Improving the performance of smartphone cameras often feels like approaching the end of an exponential curve: it’s possible, but the improvements are less and less noticeable. Glass Imaging wants to change that through the innovative use of anamorphic lenses.
Smartphone camera development seems to be reaching its peak, as ways to improve imaging usually require enlarging a sensor, which requires larger and more complex optics. To get around the current limitations and avoid tackling these two major factors, many companies are using computational photography algorithms to “trick” physics, but even that has resulted in diminishing returns, claims Glass Imaging.
In an interview with Tech CrunchGlass Imaging CEO and co-founder Ziv Attar explains that until about five years ago, smartphone makers started making larger sensors and wider lenses, but even with algorithms that reduced the noise, the resulting images using this method end up looking “strange and fake”. ”
Glass Imaging came up with a new approach to solving this problem. Since the sensors, which are rectangular but almost square, need to expand but there isn’t enough room to accommodate the larger optics that should come with them, Glass instead wants to change the aspect ratio of the smartphone sensor. .
Inspired by anamorphic lenses
The proposed solution would see the sensor stretched considerably, from what’s found in a 7x5mm iPhone to an ultra-wide 24x8mm. The sensor is five to six times larger, which would translate to better resolution, better light-gathering ability, dynamic range, and true optical bokeh.
To take advantage of the now unusual shape of the proposed sensor, Glass wants to take advantage of the concepts behind anamorphic lenses. Anamorphic refers to a widescreen cinematic shooting technique on standard 35mm film or sensors. The lenses squeeze the wider field of view to fit this sensor, then the footage is decompressed in post to create a wider aspect ratio.
Glass offers a similar methodology for use in smartphones, but in reverse. By making a sensor longer – i.e. more rectangular – a longer rectangular lens would be required to record images. The plan here is to do that, but reverse the typical anamorphic process of decompressing a compressed image and instead squeezing a stretched image into a traditional format.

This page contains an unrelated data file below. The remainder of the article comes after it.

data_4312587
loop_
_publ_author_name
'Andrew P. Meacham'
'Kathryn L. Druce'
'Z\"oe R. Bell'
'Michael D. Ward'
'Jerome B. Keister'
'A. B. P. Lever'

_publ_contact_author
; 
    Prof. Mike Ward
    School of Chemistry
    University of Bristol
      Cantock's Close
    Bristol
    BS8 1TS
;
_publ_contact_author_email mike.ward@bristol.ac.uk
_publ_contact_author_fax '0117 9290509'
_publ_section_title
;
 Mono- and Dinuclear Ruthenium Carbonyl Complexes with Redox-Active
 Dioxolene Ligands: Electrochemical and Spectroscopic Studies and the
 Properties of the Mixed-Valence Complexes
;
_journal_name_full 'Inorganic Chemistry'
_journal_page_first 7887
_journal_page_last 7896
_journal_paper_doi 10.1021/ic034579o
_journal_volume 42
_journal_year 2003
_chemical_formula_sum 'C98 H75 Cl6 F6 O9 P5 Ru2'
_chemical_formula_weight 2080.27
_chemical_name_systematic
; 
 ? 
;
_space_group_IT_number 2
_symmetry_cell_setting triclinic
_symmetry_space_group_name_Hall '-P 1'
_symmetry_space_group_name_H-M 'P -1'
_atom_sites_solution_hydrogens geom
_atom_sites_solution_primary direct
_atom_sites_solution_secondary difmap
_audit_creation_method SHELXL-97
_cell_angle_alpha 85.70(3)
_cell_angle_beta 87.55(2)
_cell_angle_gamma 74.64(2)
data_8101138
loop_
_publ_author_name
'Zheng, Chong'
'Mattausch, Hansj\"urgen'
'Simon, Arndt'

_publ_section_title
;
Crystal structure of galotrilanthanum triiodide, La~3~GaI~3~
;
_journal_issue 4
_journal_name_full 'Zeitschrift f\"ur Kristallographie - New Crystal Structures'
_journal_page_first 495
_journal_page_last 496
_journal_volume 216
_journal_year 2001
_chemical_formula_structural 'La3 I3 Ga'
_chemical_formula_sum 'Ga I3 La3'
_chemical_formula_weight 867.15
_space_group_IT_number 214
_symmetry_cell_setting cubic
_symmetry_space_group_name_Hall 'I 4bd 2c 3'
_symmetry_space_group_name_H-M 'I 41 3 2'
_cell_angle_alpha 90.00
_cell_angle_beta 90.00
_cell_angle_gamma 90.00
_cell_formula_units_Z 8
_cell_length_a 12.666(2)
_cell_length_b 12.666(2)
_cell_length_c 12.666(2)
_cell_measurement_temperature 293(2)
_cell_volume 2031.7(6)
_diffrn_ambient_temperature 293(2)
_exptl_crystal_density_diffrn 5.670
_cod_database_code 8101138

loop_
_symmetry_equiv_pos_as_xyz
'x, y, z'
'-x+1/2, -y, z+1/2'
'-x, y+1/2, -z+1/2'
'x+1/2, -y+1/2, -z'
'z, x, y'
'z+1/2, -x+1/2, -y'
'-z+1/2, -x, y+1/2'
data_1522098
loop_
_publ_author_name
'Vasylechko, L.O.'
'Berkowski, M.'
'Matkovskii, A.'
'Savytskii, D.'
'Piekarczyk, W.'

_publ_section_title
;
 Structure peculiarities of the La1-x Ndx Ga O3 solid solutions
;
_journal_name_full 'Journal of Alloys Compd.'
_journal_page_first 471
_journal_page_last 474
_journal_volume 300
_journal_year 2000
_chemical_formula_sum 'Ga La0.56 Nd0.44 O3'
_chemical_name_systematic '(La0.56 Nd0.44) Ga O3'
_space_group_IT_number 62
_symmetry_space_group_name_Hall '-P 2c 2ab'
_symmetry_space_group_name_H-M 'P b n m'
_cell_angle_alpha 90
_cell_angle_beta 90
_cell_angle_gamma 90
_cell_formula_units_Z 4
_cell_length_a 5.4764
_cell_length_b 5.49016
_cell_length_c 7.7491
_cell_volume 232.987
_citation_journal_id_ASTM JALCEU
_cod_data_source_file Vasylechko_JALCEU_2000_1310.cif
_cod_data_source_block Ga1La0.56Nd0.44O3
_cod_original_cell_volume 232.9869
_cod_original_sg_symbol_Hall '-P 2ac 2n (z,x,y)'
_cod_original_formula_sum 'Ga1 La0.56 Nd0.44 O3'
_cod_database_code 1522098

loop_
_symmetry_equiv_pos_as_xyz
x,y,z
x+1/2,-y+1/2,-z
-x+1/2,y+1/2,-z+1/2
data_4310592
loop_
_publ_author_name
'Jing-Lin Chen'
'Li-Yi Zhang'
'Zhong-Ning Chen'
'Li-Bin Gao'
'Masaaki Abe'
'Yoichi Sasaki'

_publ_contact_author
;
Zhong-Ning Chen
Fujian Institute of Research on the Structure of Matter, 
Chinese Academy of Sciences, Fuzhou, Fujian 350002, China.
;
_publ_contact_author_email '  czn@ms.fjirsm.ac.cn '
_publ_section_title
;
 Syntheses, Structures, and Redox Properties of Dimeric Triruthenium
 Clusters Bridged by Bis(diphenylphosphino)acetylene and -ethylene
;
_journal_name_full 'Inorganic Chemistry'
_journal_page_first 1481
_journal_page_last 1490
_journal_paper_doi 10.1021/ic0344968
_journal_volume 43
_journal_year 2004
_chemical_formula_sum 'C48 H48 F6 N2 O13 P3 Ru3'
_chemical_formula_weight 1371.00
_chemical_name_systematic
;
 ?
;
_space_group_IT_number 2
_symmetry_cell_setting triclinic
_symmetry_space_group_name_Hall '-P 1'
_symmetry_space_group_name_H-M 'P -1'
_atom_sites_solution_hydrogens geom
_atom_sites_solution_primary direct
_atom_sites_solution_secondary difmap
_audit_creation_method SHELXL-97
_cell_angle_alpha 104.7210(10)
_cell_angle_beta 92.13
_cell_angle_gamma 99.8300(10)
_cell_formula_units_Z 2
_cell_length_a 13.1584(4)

When the photo was scaled to the correct aspect ratio, it would be 24 x 16mm, just short of an APS-C sized sensor, allowing the company to claim 11 times the imaging area. from an iPhone.
There are disadvantages. The first is that there would be no way to zoom optically this way, but Glass Imaging says the digital zoom on this much larger sensor would still outperform the optical zoom found on most smartphone systems. on the market today. Another problem is the autofocus, which is very different with this system than on traditional systems. Finally, the optical system used here introduces a large amount of distortion and aberration. However, Glass Imaging seems to believe it can remove all of those with software.
“[Distortions] are all constrained during design, so we know ahead of time that we can fix them,” says Attar Tech Crush. “This is an iterative process, but we have initiated the development of a custom dedicated software tool to co-optimize lens parameters and neural network variables.”
LDV Capital, one of Glass Imaging’s investors who recently led a seed funding round of $2.2 million, says the process can revolutionize the power of tiny camera modules. The plan is to use a combination of this innovative hardware approach with computational photography and artificial intelligence to dramatically improve photos taken on smartphones.
“By redesigning the optical system from the ground up to be tailor-made for smartphones, we were able to install huge CMOS sensors that collect about nine times more light than traditional designs,” Attar says in a blog post. on the LDV Capital website. “Our state-of-the-art AI algorithms transparently correct all distortions and aberrations and as a result, smartphone image quality is radically increased, up to 10x.”
Strong proof of concept
In a proof of concept, Glass Imaging compares its approach to photos produced with an iPhone 13 Pro Max. The results show a clear improvement in quality for every visible metric.
Ziv and his Glass co-founder Tom Bishop met at Apple and have years of experience developing several computer vision and computational photography patents.
“At Glass Imaging, we aim to deliver image quality similar to bulky professional DSLR and mirrorless cameras – ultra-high resolution detail, dynamic range, low-light clarity, color and tonal accuracy – but in a dramatically smaller and thinner form factor,” says Bishop.
Several companies have promised to improve the image quality of smartphones using various techniques, but few have provided solid evidence that these promises are delivered. The sample images provided by Glass Imaging indicate that the company’s idea can work, and time will tell if a smartphone maker will partner with the company to bring an example to market.